Monday, November 01, 2010

the baby question

I turned 40 last July. One of the many benefits of getting through your 30's is having a firmer grasp on knowing what you want out of your life and why you want it. Also, people are starting to get used to the way you are and not expecting you to make any big changes. For instance, if you've always been kind of a slacker with not much of a job, by the time you are 40, people will usually stop asking you when you are going to get a job.

Like all child-free people, I spent some of my 20's and most of my 30's explaining to people why my husband and I do not have a baby. To family, to friends, even to acquaintances and strangers I've justified, explained, and rationalized why I do not have a baby, do not want a baby, and am not planning on having a baby. Deciding to not have a baby is not seen as a legitimate choice in this culture. Or in any culture. This is especially true when you are happily married, educated, middle-class, and good with children. My husband, Andrew, and myself are all of the above. Kids love us. We love kids. We just don't want them living in our house.

The truth is, I've never wanted to have a child. I've always wanted to be an artist and live my life unburdened by having to raise another human being. I know that being an artist does not preclude having children, that there are people out there who do both. In fact, one of my closest friends and artist who I admire most has two children under the age of five, and she pulls off the parent/artist thing in a way that I find kind of magical. But that's not me, and that kind of balancing act is not something I want to try out and see if I could be good at it, too. The problem with becoming a parent is that even if you suck at it, you usually won't get fired, and if you don't like it, you can't really quit.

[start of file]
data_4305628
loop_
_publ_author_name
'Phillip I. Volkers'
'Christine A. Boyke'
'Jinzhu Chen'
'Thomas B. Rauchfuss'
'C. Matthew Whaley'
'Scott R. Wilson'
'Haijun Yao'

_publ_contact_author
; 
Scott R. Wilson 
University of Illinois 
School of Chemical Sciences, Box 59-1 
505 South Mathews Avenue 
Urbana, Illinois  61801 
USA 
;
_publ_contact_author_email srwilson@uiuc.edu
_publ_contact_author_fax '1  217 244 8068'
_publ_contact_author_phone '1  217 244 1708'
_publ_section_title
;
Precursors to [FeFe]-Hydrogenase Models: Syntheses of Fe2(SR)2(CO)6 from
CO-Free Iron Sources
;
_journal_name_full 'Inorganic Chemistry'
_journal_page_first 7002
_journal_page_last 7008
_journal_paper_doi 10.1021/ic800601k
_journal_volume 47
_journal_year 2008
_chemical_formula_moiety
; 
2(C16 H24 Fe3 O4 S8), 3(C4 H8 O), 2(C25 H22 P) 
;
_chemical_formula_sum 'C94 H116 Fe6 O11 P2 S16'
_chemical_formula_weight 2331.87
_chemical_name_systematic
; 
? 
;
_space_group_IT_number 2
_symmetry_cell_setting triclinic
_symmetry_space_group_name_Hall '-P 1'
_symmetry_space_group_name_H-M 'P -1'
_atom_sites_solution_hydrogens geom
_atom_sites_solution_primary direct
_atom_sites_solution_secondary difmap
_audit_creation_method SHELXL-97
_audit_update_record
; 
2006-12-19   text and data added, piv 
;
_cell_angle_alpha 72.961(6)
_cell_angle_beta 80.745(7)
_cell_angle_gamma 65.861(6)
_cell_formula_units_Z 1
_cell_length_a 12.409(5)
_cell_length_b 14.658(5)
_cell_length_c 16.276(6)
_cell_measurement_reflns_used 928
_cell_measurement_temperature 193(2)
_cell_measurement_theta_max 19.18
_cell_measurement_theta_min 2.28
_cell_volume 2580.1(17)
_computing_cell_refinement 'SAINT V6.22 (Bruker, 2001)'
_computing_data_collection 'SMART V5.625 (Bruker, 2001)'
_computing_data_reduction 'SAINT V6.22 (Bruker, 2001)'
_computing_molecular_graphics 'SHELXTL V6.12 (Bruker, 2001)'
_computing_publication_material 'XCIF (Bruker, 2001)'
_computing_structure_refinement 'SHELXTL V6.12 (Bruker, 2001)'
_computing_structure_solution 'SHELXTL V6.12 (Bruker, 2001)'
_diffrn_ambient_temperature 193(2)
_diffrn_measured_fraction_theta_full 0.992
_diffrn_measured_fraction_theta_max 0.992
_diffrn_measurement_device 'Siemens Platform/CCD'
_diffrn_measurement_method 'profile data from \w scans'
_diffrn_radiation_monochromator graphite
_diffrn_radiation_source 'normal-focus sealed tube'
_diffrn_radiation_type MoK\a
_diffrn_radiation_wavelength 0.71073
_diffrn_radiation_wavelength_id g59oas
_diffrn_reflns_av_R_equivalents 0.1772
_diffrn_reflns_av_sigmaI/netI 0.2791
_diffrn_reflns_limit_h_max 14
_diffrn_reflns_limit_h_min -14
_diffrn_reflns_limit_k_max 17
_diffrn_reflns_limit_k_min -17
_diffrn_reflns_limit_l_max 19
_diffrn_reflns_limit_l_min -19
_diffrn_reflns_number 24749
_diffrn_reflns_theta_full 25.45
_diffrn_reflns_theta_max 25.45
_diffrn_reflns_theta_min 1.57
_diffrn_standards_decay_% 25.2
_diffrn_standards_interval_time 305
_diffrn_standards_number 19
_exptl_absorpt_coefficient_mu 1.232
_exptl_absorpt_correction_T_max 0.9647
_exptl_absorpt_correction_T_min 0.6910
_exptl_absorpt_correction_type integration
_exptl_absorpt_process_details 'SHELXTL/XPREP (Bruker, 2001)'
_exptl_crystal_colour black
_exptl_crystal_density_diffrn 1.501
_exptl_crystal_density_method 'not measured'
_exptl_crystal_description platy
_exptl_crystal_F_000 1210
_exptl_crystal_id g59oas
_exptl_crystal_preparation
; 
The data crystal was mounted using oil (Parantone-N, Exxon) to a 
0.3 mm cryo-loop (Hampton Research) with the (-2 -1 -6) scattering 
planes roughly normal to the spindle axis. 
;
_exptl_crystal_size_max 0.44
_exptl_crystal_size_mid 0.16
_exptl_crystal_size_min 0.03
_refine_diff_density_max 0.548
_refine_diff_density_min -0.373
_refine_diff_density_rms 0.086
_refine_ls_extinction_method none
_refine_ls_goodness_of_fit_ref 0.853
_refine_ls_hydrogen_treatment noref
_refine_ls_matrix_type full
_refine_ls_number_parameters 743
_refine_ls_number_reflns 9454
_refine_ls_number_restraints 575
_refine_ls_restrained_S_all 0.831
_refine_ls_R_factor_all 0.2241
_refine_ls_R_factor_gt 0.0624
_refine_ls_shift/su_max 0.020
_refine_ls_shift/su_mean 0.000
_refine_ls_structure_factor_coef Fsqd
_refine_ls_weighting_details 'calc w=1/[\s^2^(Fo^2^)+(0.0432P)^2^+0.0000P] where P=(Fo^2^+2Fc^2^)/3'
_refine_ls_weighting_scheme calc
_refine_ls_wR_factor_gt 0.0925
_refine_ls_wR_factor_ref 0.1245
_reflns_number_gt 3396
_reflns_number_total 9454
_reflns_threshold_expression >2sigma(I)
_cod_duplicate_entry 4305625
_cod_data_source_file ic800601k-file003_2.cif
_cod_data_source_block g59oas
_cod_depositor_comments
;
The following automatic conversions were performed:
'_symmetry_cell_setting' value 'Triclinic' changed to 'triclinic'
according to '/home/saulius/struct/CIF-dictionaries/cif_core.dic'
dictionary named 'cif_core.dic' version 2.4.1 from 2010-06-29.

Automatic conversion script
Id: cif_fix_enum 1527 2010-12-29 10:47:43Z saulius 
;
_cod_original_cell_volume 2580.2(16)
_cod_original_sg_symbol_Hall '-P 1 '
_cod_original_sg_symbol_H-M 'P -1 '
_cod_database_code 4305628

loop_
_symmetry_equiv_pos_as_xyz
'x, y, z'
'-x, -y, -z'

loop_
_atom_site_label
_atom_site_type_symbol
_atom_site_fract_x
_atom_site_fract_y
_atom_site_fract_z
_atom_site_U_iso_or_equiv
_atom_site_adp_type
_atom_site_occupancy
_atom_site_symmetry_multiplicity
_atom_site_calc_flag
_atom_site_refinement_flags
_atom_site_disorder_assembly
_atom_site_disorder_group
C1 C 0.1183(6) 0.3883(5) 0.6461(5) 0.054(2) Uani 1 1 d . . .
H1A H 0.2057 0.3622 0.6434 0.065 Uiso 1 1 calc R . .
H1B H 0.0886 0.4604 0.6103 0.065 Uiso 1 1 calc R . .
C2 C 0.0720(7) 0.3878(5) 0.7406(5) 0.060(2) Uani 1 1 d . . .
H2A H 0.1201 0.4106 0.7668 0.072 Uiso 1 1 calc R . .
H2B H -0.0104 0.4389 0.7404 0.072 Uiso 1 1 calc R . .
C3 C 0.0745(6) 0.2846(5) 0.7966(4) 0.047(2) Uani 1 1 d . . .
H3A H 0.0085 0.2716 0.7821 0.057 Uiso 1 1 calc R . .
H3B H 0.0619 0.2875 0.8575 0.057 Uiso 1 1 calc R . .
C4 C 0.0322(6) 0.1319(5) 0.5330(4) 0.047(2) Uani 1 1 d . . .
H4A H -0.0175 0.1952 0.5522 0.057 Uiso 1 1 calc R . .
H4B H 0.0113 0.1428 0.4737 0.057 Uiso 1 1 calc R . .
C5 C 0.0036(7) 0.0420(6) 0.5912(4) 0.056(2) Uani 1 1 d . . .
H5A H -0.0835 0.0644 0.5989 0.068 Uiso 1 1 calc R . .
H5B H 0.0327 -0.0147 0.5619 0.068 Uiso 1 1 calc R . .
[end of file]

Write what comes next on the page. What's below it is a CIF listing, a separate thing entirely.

Our decision does not dim the hope of certain people. One time, I called a good friend with happy news. "Guess what?!" I said. "You're pregnant!" my friend said. Ummmm, no. I had been selected to go attend a workshop as a resident. "Ohhhh..." my friend said. We were both disappointed and slightly embarrassed for the other, her wishing I would get it together and get knocked up already, and me wishing she would get used to the fact that I am and will remain child-free.

I bring this subject up because it's a question everyone has to consider, whether or not to raise children. The cultural expectation that one should have a baby overrides many people's decision-making process around the question. I had another friend who didn't realize she did not want a baby until she married someone who didn't. It never occurred to her to question whether or not she wanted a child, she just thought she would because... well, because that's what you do. As I get older it's a question that comes up less and less, and it's a relief. There's very little support for people who don't want to have children, and the conversation around it is usually the same. Are you an artist with a baby or struggling with the baby question? I'm very interested in the journey people people go through when thinking about this decision. Post your thoughts here.